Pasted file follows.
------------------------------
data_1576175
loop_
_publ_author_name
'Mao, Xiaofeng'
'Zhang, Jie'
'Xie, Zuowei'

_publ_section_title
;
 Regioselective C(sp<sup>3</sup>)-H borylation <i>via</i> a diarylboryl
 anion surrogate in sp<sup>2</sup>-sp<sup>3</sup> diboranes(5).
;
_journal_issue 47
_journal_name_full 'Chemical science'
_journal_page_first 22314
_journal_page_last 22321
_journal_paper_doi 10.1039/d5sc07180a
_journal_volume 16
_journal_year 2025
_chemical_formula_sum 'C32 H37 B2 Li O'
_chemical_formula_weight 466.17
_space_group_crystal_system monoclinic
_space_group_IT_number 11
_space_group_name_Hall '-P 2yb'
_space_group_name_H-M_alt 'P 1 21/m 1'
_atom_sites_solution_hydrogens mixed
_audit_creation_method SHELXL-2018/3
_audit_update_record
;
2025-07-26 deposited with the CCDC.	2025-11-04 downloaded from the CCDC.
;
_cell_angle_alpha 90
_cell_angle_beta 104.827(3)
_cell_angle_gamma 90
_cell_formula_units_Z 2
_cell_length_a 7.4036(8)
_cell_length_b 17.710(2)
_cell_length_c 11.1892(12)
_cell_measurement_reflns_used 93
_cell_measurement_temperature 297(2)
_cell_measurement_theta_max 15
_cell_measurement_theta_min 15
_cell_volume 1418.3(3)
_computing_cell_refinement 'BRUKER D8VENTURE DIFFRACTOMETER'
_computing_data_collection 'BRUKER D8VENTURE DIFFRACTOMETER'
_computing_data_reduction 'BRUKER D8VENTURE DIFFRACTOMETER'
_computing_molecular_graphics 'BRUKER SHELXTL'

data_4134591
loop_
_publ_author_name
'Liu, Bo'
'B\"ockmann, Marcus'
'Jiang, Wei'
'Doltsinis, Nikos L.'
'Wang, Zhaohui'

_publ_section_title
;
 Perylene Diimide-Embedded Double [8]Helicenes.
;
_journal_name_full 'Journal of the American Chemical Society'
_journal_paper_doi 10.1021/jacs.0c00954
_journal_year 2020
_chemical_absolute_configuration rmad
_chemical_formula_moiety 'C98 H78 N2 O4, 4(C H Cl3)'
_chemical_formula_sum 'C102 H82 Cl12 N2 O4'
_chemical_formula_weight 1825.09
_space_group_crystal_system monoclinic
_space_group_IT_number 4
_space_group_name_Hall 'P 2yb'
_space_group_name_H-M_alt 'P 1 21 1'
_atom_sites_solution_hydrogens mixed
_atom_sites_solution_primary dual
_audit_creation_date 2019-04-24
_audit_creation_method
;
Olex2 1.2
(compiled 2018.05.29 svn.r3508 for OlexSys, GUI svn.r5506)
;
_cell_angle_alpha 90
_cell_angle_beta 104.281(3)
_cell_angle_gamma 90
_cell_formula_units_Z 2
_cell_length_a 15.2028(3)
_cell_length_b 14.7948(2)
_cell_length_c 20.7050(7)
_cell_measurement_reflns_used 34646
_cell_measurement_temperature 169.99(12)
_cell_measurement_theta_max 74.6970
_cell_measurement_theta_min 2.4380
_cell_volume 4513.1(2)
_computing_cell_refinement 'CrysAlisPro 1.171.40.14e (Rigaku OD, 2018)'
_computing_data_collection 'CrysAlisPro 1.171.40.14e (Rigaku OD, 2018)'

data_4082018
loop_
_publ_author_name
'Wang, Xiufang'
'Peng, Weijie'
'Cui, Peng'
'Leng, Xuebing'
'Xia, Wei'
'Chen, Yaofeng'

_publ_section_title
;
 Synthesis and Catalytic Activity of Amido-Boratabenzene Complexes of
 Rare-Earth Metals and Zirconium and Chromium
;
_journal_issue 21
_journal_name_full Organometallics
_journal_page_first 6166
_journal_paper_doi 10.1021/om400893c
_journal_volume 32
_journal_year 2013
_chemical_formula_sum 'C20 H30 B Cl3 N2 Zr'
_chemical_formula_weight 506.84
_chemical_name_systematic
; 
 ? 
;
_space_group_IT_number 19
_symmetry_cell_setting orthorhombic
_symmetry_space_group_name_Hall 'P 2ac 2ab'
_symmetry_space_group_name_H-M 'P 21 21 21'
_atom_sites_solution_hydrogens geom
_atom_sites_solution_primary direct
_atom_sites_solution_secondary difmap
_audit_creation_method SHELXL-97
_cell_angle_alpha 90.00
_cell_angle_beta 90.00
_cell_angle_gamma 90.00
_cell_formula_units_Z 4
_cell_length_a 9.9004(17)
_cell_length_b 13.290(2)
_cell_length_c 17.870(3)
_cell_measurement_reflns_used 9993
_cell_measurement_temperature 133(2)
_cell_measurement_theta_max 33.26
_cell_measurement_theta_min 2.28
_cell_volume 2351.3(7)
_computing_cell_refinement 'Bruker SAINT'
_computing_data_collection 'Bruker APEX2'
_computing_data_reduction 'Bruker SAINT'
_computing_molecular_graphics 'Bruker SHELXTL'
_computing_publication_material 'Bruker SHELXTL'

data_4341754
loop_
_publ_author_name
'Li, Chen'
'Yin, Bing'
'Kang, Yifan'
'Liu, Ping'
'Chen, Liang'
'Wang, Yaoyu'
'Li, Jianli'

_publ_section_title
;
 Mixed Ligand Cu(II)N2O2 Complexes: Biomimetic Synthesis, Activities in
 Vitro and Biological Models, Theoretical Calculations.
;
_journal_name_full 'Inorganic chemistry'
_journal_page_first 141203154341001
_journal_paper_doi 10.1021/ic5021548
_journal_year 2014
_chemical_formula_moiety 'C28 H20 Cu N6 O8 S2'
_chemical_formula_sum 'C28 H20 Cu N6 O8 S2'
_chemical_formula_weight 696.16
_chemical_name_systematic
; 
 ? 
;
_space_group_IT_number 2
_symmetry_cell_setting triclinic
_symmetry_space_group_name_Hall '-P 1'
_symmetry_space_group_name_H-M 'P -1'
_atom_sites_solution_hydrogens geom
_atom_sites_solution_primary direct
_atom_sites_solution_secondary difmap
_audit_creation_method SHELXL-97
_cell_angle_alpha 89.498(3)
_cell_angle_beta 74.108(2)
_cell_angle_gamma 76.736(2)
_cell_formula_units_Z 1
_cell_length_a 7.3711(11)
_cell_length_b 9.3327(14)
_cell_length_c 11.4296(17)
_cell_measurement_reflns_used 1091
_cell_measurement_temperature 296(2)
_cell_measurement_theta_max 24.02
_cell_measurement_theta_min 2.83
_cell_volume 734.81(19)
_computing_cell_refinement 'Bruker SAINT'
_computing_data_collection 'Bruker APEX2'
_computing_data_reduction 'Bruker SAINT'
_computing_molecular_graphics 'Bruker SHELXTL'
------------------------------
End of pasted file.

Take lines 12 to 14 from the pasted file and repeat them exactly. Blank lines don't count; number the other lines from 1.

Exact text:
_journal_issue 47
_journal_name_full 'Chemical science'
_journal_page_first 22314